This week’s scrimmages between the Raiders and the Detroit Lions was a success that went very well for both teams, but it was also notable in that the Raiders had a few local high school football teams at the practice field to take in the action and meet the players.
Jon Gruden feels strongly about the future of the game of football and believes involving the youth in what the Raiders do is important in preserving its future.
“We love high school football and you know I think it’s smart for everybody at this level, pro football, NFL, to give back to youth football. We’ve got a problem I think in this country. The game is under siege by a lot of people who don’t think it’s a safe game. They don’t think it’s a good game anymore and I think that’s hogwash. We’ve got to encourage kids to play, get the benefits of being on a team, and try to support these programs because they’re not getting much support anymore. We want these kids to come out, see some of the guys they look up to, get some autographs and get excited about their season,” said Gruden.
Gruden was then asked if he believed the pro game was affected by attitudes toward youth football, and if he felt fewer young people were getting into football.
“I don’t know. I got a strong opinion on that. I just drive around the streets and I don’t see kids playing in the yards like they used to. So, that’s for another day. I just want to encourage kids, if they do play football, you’re going to learn about mental and physical toughness and teamwork and sportsmanship and accountability and all the qualities that make a young man a man,” he said.
There are few people in this world who love the game of football with the kind of passion Jon Gruden has for it. He eats, breathes, and sleeps football, and he likely considers sleep an unwelcome necessity that keeps him from being able to study film at all hours of the night. He as much as anyone else wants to ensure that this game, which has been around relatively in its current form since 1880, survives into the next century.
But is football really under siege? Or will it, much like Steven Seagal, fight back against those who would oppose it and win in the end? There was a time in American history when football was without question under siege and in danger of being outlawed altogether. That time was 1905, and it was well-deserved.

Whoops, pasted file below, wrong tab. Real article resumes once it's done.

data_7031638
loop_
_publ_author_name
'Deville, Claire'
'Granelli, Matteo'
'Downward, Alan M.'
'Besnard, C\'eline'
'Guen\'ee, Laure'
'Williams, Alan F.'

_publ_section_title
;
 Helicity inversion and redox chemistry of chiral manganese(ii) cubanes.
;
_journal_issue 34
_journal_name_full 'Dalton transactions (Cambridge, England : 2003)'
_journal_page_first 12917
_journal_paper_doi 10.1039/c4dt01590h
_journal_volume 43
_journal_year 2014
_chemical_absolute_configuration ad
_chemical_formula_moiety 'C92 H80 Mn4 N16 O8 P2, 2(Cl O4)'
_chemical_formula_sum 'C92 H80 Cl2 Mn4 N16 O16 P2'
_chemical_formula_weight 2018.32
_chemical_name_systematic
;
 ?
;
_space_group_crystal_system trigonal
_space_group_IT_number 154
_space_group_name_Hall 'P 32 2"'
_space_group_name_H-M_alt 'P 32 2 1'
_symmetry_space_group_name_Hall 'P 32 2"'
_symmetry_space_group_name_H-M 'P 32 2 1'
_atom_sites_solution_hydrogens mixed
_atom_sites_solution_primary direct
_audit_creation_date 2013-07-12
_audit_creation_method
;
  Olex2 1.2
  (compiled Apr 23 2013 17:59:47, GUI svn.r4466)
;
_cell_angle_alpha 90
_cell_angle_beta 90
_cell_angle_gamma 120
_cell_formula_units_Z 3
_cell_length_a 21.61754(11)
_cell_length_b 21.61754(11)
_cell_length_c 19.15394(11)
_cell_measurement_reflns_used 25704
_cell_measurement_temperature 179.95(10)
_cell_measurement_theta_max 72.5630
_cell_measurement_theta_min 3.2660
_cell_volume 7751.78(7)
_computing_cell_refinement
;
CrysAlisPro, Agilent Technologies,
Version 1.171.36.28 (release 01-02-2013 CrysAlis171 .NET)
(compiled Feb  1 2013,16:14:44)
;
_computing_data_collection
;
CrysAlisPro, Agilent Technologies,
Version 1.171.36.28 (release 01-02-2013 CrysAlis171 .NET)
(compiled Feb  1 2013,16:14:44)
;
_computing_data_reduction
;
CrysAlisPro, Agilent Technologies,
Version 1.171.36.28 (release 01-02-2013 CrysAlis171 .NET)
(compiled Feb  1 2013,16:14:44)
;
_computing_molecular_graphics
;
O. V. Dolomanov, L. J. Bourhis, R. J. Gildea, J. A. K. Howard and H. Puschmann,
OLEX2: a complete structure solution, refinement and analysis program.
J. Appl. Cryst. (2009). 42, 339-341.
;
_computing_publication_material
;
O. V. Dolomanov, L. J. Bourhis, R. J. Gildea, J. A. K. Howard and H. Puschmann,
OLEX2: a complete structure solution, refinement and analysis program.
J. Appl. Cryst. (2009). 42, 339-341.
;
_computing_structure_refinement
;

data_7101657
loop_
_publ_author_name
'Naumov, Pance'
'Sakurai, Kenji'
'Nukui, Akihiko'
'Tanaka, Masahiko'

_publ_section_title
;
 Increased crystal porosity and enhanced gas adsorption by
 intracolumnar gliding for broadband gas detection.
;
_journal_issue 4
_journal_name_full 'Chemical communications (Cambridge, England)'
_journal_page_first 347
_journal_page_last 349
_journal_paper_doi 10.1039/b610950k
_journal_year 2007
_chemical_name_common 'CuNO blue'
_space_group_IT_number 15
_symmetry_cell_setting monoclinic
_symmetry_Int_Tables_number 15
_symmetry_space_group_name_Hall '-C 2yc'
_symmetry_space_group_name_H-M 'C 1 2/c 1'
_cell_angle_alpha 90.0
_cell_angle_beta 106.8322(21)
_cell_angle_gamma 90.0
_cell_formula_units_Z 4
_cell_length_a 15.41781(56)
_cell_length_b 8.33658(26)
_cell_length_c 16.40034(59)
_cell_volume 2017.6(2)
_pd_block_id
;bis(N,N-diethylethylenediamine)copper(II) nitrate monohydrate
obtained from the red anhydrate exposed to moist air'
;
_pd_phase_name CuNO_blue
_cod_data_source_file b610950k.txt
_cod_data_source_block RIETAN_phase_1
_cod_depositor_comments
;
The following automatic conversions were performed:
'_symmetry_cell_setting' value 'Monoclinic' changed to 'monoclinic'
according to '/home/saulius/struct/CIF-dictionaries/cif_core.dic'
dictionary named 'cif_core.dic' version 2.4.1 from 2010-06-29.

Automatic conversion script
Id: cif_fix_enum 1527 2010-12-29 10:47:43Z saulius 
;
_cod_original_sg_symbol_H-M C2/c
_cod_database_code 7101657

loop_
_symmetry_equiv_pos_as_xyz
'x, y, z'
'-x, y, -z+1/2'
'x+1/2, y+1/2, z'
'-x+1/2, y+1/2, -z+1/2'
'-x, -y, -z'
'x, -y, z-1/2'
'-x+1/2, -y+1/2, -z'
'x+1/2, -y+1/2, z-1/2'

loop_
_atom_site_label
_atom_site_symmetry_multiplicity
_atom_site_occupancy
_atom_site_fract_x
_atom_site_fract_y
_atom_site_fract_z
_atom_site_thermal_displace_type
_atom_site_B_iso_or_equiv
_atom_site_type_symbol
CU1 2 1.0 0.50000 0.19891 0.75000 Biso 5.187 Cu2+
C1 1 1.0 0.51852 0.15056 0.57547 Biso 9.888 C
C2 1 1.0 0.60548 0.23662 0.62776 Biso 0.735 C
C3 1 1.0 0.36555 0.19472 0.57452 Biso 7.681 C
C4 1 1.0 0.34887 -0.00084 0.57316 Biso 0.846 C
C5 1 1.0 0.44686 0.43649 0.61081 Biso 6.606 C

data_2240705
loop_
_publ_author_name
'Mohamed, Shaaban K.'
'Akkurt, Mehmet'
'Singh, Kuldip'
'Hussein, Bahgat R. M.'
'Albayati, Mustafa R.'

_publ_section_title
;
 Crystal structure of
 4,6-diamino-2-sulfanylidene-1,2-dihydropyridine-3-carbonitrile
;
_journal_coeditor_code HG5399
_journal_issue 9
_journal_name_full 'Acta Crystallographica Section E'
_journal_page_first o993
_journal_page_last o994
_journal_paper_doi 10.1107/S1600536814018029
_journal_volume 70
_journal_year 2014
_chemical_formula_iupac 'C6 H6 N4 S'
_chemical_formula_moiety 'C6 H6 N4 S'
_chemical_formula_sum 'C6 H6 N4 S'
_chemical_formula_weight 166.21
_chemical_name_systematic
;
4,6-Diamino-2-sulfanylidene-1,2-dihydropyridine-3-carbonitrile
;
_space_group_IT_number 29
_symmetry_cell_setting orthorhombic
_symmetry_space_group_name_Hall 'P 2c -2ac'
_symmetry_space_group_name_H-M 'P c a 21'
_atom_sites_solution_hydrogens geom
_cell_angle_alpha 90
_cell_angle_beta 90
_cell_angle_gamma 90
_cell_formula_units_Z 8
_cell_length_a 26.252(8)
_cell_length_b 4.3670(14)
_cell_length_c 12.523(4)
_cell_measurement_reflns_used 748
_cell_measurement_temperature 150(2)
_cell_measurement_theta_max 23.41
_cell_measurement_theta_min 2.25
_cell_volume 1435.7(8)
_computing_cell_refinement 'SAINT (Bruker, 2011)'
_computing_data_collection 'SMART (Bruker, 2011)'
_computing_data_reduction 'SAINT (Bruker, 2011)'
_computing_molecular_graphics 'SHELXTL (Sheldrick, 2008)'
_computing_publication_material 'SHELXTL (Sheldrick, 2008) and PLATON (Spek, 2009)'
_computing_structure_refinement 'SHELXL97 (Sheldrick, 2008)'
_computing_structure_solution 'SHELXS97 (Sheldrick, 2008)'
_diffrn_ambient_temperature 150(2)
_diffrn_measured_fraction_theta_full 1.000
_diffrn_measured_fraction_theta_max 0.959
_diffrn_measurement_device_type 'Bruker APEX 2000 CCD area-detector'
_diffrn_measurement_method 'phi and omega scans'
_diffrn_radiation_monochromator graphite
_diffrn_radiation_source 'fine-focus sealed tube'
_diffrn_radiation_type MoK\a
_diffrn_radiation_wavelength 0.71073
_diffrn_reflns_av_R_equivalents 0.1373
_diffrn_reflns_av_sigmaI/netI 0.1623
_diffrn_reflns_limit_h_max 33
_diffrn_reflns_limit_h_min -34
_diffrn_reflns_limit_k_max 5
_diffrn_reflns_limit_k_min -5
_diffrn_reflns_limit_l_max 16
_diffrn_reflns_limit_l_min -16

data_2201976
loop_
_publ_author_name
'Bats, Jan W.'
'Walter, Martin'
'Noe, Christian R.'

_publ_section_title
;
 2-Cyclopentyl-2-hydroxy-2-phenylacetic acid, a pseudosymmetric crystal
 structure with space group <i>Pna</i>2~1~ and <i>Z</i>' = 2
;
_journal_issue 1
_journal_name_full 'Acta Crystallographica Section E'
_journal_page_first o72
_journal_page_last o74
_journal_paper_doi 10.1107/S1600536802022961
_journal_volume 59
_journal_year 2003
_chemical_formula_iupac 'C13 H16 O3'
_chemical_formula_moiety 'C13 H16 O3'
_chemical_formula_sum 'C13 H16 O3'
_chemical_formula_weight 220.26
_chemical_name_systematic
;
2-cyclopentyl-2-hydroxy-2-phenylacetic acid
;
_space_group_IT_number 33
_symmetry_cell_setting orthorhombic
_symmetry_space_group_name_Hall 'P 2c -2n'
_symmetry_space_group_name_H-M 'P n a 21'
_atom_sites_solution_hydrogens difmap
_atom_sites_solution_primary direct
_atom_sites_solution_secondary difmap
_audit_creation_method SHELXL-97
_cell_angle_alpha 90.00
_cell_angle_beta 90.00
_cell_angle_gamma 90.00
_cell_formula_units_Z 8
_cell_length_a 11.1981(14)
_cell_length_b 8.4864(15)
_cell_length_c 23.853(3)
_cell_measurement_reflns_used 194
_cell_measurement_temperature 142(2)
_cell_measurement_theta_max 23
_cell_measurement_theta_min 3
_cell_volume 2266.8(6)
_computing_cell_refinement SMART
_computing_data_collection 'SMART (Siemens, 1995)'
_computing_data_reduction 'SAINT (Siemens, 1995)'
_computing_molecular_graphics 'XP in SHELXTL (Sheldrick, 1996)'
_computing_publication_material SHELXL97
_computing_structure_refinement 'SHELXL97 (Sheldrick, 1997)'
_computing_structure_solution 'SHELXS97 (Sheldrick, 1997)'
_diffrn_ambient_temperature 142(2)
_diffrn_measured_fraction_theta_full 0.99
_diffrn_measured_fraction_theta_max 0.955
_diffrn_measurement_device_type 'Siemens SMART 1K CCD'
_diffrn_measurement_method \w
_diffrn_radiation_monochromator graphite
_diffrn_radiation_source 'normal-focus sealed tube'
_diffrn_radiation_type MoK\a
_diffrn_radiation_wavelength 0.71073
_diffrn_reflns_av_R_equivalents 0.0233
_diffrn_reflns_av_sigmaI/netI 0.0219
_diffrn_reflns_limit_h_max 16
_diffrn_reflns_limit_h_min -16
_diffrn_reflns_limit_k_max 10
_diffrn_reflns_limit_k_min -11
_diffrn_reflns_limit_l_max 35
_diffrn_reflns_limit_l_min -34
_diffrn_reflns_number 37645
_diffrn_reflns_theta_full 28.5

Football was incredibly dangerous in those days and the Chicago Tribune reported that in 1904 alone there were 18 football-related deaths, mostly among high school students, and no less than 159 serious football-related injuries. One especially heinous example of football’s brutality occured in 1896 in a game between Harvard and Yale which featured broken bones, concussions, broken noses, a broken collarbone and some five players were hospitalized following the game. Oh, and the Yale fans rioted in the streets after their team won, 12-4. The two schools suspended their football series for three years in response to the violent nature of that game.
But the sport had a major advocate in President Teddy Roosevelt, who in 1905 brought the heads of some of the major football powers at the time such as Harvard, Yale, Princeton and Columbia to make the sport less fatal. Roosevelt did not much care if payers got beat up or hurt, he simply cared that they did not die. 19 players died during the 1905 season and Roosevelt’s own son had his nose broken by Yale, likely in a deliberate act.
Roosevelt helped set up the first intercollegiate athletic association of schools, a forerunner to the NCAA, and together with the true father of the sport, Walter Camp, he adopted new standardized rules for football including the line of scrimmage, legalization of the forward pass, the neutral zone, the ten yards for a first down and the four downs themselves, and the abolition of dangerous mass formations. The new rules did indeed have the intended effect of lessening the number of deaths and serious injuries.
It took a long time for football to truly resemble the sport we have today, but as technology advanced, so did the game. Helmets with facemasks were introduced in the 1950s, and safety itself was invented in 1973 as soon as the public stopped playing with Lawn Darts.
Although it seems as if football today is under attack, it’s simply a normal reaction of parents to want to keep your children from harm, just as it was over 100 years ago. But rules change, and technology changes. We now know far more about the long-term impact of head injuries. We’ve seen it in players like Kenny Stabler, Junior Seau, and even Aaron Hernandez. It’s not a pretty thing. But those who love football and are in charge of keeping it will do what they must do to see that it remains alive. People in 1906 probably complained that football wasn’t football anymore. Perhaps they were right, but the death toll spoke for itself, and the powers that be did what they had to do. Today, we will also do what we have to do,
The appeal of football and the savage beauty of football are two things which will never go away, no matter how stringently the game is legislated. There really is no sport quite like it, as simple and yet so absurdly complex in every detail. Football will live forever, so long as there are men who love it the way Jon Gruden does.